Miraflores Neighbors: Brackenridge Park, UIW, and Development
Miraflores’ owners and neighbors are politically powerful and greatly impact this relatively small 4.5 acre piece of land. The Miraflores property has been owned by the City of San Antonio (City) since 2006. By comparison, the City’s Brackenridge Park, to the west and southwest, is 343 acres of public land. The University of the Incarnate Word campus, to the north, is 200 acres. AT&T, at the corner of Broadway and Hildebrand is 10 acres adjacent to the east of Miraflores. And a small 1.3 acre privately owned parcel abuts the garden directly to the south along the River. The hundred year flood plain overlaps all 5 properties, along with the Headwaters owned by the Sisters of Charity of the Incarnate Word (see my “Celebrations” post). Each property has both shared and competing interests with the others.
UIW Aquires Land
Earlier this month, the University of the Incarnate Word (UIW) announced its decision to purchase the AT&T property at Broadway and Hildebrand.
With this purchase, Miraflores will now be bounded on two sides by the UIW. In the past, the UIW has taken an aggressive stance toward Miraflores. As a brief owner of the property from 2000-2006, it destroyed some important features of the garden, and then later submitted a proposal to the City to again manage the property, which was rejected or withdrawn. Hopefully this type of encroachment will not be an issue in the future, given the new leadership of the UIW, and the continuing stewardship of the Brackenridge Park Conservancy (BPC).
The 2017 Brackenridge Master Plan proposes the idea that Brackenridge Park, the UIW and AT&T consider building a joint-use parking garage on the AT&T property, along the eastern border of Miraflores. Parking in the historic northern end of Brackenridge Park has been a problem for years because UIW students park there due to a shortage of parking on their own campus.
Perhaps now that the UIW will control the AT&T property in full, there will be an opportunity for the UIW and Brackenridge Park to consider other parking solutions which leave more open space around Miraflores. Perhaps the ample parking already present on their new property will alleviate the parking problem with no new construction. If a new parking garage is needed, perhaps the UIW can locate it farther away from Miraflores. The concern is the impact that a large parking structure so close to the garden would have on 1) the amount of natural light available to the landscape, and 2) encroachment on the immediate views to and from the garden.
Brackenridge Park Conservancy: New Agreement With the City
In the fall, the Brackenridge Park Conservancy reached a 10-year renewable management agreement with the City of San Antonio. This will allow the BPC to manage scheduling and operations for a number of Brackenridge Park locations, including Miraflores. The agreement also gives the BPC some level of control over naming rights of features in the Park in relation to fundraising, under certain conditions. Initially, the BPC will be focused on the redevelopment of the Sunken Garden Theatre, with a goal of raising a minimum of $500,000.00.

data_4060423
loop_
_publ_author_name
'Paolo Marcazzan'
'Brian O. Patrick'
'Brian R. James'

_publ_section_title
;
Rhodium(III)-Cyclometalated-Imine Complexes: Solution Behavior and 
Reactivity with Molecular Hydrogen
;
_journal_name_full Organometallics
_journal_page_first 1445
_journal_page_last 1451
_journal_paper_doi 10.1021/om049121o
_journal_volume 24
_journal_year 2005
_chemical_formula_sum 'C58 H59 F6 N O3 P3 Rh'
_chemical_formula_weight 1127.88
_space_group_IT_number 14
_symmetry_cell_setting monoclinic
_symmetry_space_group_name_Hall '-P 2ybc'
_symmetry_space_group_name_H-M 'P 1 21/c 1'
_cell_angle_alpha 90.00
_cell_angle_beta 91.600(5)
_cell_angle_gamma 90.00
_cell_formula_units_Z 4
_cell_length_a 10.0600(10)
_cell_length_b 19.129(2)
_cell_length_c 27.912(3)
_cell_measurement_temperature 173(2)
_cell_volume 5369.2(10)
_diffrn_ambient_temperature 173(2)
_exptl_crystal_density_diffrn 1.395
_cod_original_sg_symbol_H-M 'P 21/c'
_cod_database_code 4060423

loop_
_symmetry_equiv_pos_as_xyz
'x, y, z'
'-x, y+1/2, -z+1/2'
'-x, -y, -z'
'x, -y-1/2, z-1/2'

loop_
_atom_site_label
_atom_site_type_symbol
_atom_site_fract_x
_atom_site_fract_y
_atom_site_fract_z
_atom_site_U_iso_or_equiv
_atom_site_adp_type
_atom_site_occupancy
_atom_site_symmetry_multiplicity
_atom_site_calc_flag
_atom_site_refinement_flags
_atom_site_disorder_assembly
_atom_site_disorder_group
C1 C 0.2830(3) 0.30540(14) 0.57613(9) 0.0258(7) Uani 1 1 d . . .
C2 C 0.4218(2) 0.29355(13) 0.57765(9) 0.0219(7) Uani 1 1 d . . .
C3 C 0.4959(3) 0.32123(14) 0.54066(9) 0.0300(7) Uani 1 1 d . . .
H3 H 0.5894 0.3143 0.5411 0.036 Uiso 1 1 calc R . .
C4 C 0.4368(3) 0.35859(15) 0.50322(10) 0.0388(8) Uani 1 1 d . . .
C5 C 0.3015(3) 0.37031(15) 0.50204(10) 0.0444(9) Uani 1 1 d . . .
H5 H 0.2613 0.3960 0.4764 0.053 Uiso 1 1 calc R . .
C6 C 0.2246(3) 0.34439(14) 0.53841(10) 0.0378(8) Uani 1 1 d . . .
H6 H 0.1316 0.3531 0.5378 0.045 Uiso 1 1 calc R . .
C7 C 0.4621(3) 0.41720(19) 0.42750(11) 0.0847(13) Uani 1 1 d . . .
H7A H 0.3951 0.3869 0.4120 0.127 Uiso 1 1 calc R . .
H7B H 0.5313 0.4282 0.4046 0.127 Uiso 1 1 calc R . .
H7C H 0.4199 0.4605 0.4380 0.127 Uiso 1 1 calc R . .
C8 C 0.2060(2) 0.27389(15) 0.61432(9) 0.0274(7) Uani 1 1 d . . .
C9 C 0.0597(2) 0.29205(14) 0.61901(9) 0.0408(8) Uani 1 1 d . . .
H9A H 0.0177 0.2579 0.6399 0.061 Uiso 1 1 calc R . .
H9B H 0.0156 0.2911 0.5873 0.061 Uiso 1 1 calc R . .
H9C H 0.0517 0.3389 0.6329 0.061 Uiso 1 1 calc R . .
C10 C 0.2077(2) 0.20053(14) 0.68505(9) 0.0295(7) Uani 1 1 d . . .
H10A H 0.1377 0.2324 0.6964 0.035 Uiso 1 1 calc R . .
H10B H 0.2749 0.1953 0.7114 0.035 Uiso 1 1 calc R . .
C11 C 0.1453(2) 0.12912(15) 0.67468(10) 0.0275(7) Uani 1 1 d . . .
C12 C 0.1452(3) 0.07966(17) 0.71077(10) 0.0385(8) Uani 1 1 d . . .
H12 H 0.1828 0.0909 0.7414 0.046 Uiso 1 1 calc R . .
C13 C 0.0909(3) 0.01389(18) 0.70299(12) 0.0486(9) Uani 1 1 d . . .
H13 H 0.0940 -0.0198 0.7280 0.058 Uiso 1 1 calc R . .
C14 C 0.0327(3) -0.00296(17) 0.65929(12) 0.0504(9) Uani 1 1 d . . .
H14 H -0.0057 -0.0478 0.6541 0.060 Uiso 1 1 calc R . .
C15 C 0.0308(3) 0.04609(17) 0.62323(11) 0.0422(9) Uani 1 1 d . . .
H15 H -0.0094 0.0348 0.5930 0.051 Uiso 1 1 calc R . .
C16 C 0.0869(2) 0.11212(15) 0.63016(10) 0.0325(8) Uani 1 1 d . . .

The BPC also announced recently that the delays in work on the walkway at Miraflores are due to the high water table, and that the City hopes to resume work this summer.
Private Development to the South
The small parcel of land to the south of Miraflores, located behind the Boardwalk on Broadway, is currently zoned for high- and low-rise office space, but changes in zoning may be on the horizon, aiming for a residential building.
What Does All This Mean for Miraflores?
Both the UIW and the private development are likely to have an interest in encroaching on Miraflores, but hopefully under the supervision of the BPC the garden will remain protected as an unique historic and culturally important place. On the one hand, Miraflores is considered to be a part of the City of San Antonio’s Brackenridge Park, but on the other hand funding for restoration and renovation of the garden has historically been piecemeal and painfully slow, and Miraflores has not benefited from City bond money directed toward Brackenridge Park. One could argue that Miraflores is deteriorating faster than it is being restored.
In the 2017 Brackenridge Park Master Plan, the San Antonio Conservation Society (SACS) opined that it would like to see funding sought specifically for Miraflores, and asked the BPC if it would consider a joint fundraiser. The SACS also commented that the historic elements in the park should not be “touched,” and that no significant new elements should be added. A Miraflores master plan commissioned in 2007 does introduce significant new features to the landscape, so this is an area that needs to be clarified.
The Cultural Landscape Foundation, a national landscape conservation effort, has also recognized the cultural value of Dr. Urrutia’s garden of Miraflores in conjunction with an ongoing assessment of Brackenridge Park’s cultural heritage.
Hopefully the BPC’s new agreement with the City is a step in the right direction with regard to dedicated fundraising efforts that will allow an effective approach to the restoration of Miraflores.